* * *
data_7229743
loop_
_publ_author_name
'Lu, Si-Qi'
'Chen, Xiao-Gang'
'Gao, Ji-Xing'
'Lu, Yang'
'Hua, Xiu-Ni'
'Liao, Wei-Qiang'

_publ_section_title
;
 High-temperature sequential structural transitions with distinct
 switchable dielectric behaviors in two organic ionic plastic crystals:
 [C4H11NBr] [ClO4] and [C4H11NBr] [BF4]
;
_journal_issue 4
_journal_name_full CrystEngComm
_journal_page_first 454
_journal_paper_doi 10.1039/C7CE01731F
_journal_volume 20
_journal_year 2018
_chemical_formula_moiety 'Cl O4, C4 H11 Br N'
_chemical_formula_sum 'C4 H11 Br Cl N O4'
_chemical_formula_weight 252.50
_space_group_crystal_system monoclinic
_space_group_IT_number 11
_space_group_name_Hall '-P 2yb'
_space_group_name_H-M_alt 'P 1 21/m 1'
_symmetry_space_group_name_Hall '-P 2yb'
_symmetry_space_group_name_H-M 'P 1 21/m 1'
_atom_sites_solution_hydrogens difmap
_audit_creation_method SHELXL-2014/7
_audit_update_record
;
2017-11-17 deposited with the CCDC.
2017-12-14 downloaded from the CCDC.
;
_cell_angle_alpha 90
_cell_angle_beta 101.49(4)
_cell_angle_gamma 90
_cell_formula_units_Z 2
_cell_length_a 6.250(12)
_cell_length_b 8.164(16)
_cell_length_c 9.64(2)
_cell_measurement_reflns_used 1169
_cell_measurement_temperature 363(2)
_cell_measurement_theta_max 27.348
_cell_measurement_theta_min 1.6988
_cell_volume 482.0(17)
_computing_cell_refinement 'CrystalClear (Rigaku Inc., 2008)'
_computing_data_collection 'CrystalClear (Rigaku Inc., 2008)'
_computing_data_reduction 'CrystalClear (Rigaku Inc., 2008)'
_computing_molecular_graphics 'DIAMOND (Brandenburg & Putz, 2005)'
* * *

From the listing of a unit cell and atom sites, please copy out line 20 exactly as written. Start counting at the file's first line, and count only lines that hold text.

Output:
_journal_volume 20